Is law for me?

You may have graduated with a Bachelor’s degree with the aim to pursue a Graduate Law Degree (GDL), or maybe you’ve already ventured down one career path but are now considering law. Either way, you’re probably asking the question: “Is law for me?” Here are some of the main factors you’ll need to weigh up.

  • Last updated Jul 23, 2019 10:01:19 AM
  • Tuula Petersen

An interest in the law

Most obviously, undertaking a GDL will require an interest in law. This doesn’t necessarily mean a fascination with the statutes—you may also be interested in a law degree from a philosophical perspective, such as the rule of law. More broadly speaking, you could be fascinated by how law relates to society at large.

A law degree is far-reaching—you will be covering a range of topics from the government and international relations to healthcare and media, or even the environment, human rights and crime. A previous background in sociology or any degree linked to the study of society and current affairs could prove to be useful during a GDL, enabling you to place the minute details of the law in a wider context.

A desire to improve your commercial awareness

Commercial awareness has become a buzzword in recent years. Recruiters tend to look for applicants who can demonstrate it, especially for a career in law. Your future clients will not just expect legal advice—they will also look for their lawyers to have a certain awareness of current affairs in a commercial context. Commercial awareness enables you to place your chosen firm's ambitions and values in the broader context of world news, which recruiters will be assessing closely during your application and your interview.

If you come from an economic or finance background, you may already have developed a strong understanding of stock-market technicalities and the intricacies of a merger or acquisition. However, you may wish to develop your commercial awareness in relation to legal issues. If you’re already passionate about business and finance news, all you need to do is hone your reading to cover some law stories.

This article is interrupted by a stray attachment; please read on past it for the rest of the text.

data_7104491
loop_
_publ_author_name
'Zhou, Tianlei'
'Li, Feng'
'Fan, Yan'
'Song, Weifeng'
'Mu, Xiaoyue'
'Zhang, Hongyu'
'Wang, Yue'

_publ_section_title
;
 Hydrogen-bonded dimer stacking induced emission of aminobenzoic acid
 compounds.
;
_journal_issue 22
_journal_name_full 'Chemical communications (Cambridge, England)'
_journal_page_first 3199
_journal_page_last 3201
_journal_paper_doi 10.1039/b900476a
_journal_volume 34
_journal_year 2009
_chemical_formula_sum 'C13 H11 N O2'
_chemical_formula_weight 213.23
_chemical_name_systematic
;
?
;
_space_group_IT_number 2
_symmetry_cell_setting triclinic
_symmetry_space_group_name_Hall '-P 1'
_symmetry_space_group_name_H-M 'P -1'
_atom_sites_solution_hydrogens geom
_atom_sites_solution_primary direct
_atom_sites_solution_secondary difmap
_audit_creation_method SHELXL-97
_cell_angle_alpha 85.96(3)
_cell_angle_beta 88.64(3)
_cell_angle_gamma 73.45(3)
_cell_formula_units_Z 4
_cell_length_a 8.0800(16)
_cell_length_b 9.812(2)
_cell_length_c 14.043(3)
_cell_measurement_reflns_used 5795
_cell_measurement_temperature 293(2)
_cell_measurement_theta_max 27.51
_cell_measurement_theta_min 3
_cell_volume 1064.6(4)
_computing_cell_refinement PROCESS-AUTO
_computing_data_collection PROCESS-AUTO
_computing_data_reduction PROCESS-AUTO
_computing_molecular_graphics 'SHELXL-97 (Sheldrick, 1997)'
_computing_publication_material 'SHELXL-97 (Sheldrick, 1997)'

Develop oral advocacy and communication skills

You may have read To Kill a Mockingbird, or watched the series Suits; you may even have lawyers in your social circle. Whatever your perception of law, you should know that lawyers need to develop strong oral advocacy and communications skills, in order to present themselves in a confident manner. 

As an aspiring lawyer, it is crucial to start developing these skills early on in your academic career to stand out among the cohort of applicants. During your law degree, you will be offered the chance to develop these skills through your law society. They will organise mooting competitions, which are designed to mimic a courtroom setting. Moots are a great way to practice developing and defending your argument under pressure and in front of an audience. Therefore, if you are interested in debating and you enjoy structuring compelling logical arguments and preempting the counter-arguments, it is more than likely you will enjoy the practical aspect of a law degree.

Become a practical problem-solver

More often than not, working professionally as a lawyer will require you to think outside the box and approach a client’s problem creatively. Studying law will equip you with an arsenal of material, cases and statutes to best take on the issue at hand.

The question, of course, is whether or not you will remember everything to best advise your clients. It is reassuring to know that studying a law degree will teach you to read and process vast amounts of information effectively and efficiently. It then remains a matter of using all the information at your disposal to approach a client’s issue logically, and strategically formulate a solid line of argument. 

In order to excel as a lawyer, it helps to think initially about your client’s issue in abstract terms, by looking at the wider implications of the case and taking inspiration from a range of previous case law. This practical approach to problem-solving may be familiar to students who have a prior background in STEM subjects. This rigour and analytical approach to problem-solving, common in scientific subjects, can be transferred to the practice of law.

 Next article: First year: considering law as an option

More like this

  • Final year: committing to lawBy Anna Vall Navés

    As a non-law undergraduate, it can be difficult to know exactly what steps to take to qualify as a solicitor or a barrister—if you’re in your final year, there are so many applications and dates to remember! Here, we try to simplify the process as much as possible for you.

  • What law firms expect from non-law studentsBy Jack J Collins, Editor, AllAboutLaw.co.uk

  • Preparing for law schoolBilly Sexton

    Your undergraduate years may be coming to an end, but you have another two years studying at law school for the law conversion course (or Graduate Diploma in Law) and the Legal Practice Course (LPC).

  • Legal work experience for non-law studentsBy Billy Sexton, Editor, AllAboutLaw.co.uk

  • Training contract applications – non-law studentsBilly Sexton

    In order to pursue your passion in law and qualify as a solicitor, you will have to secure a training contract. As a non-law student, it is important to learn how to put your various skills on show and stand out among the fierce competition. Read on to discover various tips and advice to make your training contract application attractive.